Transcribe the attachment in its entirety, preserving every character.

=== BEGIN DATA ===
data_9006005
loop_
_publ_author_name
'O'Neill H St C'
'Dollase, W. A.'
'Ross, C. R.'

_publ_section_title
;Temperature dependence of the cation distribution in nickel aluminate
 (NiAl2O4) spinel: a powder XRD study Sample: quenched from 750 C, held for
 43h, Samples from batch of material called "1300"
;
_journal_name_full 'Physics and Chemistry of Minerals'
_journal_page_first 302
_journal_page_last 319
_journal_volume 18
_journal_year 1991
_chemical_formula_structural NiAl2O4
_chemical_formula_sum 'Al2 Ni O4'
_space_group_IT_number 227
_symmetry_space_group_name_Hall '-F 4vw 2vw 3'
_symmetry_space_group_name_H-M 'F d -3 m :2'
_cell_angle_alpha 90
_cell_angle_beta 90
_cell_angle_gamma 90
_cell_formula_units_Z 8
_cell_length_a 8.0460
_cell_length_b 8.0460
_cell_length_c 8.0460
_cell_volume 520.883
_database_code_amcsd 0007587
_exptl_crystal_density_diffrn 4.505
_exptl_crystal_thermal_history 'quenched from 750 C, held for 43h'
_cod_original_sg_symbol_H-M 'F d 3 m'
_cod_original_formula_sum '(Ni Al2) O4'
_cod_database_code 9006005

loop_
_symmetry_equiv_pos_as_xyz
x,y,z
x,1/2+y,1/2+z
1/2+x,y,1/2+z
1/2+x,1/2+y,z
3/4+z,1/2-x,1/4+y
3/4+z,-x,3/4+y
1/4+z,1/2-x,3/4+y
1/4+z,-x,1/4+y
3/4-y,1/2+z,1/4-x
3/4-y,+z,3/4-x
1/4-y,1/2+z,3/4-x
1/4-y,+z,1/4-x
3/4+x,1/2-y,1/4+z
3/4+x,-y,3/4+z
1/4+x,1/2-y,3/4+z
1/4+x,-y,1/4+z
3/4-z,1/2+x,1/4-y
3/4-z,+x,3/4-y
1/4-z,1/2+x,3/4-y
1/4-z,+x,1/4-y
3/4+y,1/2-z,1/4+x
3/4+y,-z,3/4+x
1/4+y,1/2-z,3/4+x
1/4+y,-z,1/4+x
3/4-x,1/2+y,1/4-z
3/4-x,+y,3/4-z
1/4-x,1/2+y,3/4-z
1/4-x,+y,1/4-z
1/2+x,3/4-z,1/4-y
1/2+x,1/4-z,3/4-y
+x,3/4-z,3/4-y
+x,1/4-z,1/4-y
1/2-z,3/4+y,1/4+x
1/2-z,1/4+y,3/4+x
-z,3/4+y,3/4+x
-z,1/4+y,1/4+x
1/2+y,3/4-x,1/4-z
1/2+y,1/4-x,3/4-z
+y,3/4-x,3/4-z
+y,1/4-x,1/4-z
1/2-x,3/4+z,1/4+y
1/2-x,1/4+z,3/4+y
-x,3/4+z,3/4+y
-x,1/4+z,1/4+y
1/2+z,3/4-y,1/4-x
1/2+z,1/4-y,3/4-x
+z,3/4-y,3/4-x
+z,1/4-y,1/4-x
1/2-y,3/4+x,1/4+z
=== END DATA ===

data_9006005
loop_
_publ_author_name
'O'Neill H St C'
'Dollase, W. A.'
'Ross, C. R.'

_publ_section_title
;Temperature dependence of the cation distribution in nickel aluminate
 (NiAl2O4) spinel: a powder XRD study Sample: quenched from 750 C, held for
 43h, Samples from batch of material called "1300"
;
_journal_name_full 'Physics and Chemistry of Minerals'
_journal_page_first 302
_journal_page_last 319
_journal_volume 18
_journal_year 1991
_chemical_formula_structural NiAl2O4
_chemical_formula_sum 'Al2 Ni O4'
_space_group_IT_number 227
_symmetry_space_group_name_Hall '-F 4vw 2vw 3'
_symmetry_space_group_name_H-M 'F d -3 m :2'
_cell_angle_alpha 90
_cell_angle_beta 90
_cell_angle_gamma 90
_cell_formula_units_Z 8
_cell_length_a 8.0460
_cell_length_b 8.0460
_cell_length_c 8.0460
_cell_volume 520.883
_database_code_amcsd 0007587
_exptl_crystal_density_diffrn 4.505
_exptl_crystal_thermal_history 'quenched from 750 C, held for 43h'
_cod_original_sg_symbol_H-M 'F d 3 m'
_cod_original_formula_sum '(Ni Al2) O4'
_cod_database_code 9006005

loop_
_symmetry_equiv_pos_as_xyz
x,y,z
x,1/2+y,1/2+z
1/2+x,y,1/2+z
1/2+x,1/2+y,z
3/4+z,1/2-x,1/4+y
3/4+z,-x,3/4+y
1/4+z,1/2-x,3/4+y
1/4+z,-x,1/4+y
3/4-y,1/2+z,1/4-x
3/4-y,+z,3/4-x
1/4-y,1/2+z,3/4-x
1/4-y,+z,1/4-x
3/4+x,1/2-y,1/4+z
3/4+x,-y,3/4+z
1/4+x,1/2-y,3/4+z
1/4+x,-y,1/4+z
3/4-z,1/2+x,1/4-y
3/4-z,+x,3/4-y
1/4-z,1/2+x,3/4-y
1/4-z,+x,1/4-y
3/4+y,1/2-z,1/4+x
3/4+y,-z,3/4+x
1/4+y,1/2-z,3/4+x
1/4+y,-z,1/4+x
3/4-x,1/2+y,1/4-z
3/4-x,+y,3/4-z
1/4-x,1/2+y,3/4-z
1/4-x,+y,1/4-z
1/2+x,3/4-z,1/4-y
1/2+x,1/4-z,3/4-y
+x,3/4-z,3/4-y
+x,1/4-z,1/4-y
1/2-z,3/4+y,1/4+x
1/2-z,1/4+y,3/4+x
-z,3/4+y,3/4+x
-z,1/4+y,1/4+x
1/2+y,3/4-x,1/4-z
1/2+y,1/4-x,3/4-z
+y,3/4-x,3/4-z
+y,1/4-x,1/4-z
1/2-x,3/4+z,1/4+y
1/2-x,1/4+z,3/4+y
-x,3/4+z,3/4+y
-x,1/4+z,1/4+y
1/2+z,3/4-y,1/4-x
1/2+z,1/4-y,3/4-x
+z,3/4-y,3/4-x
+z,1/4-y,1/4-x
1/2-y,3/4+x,1/4+z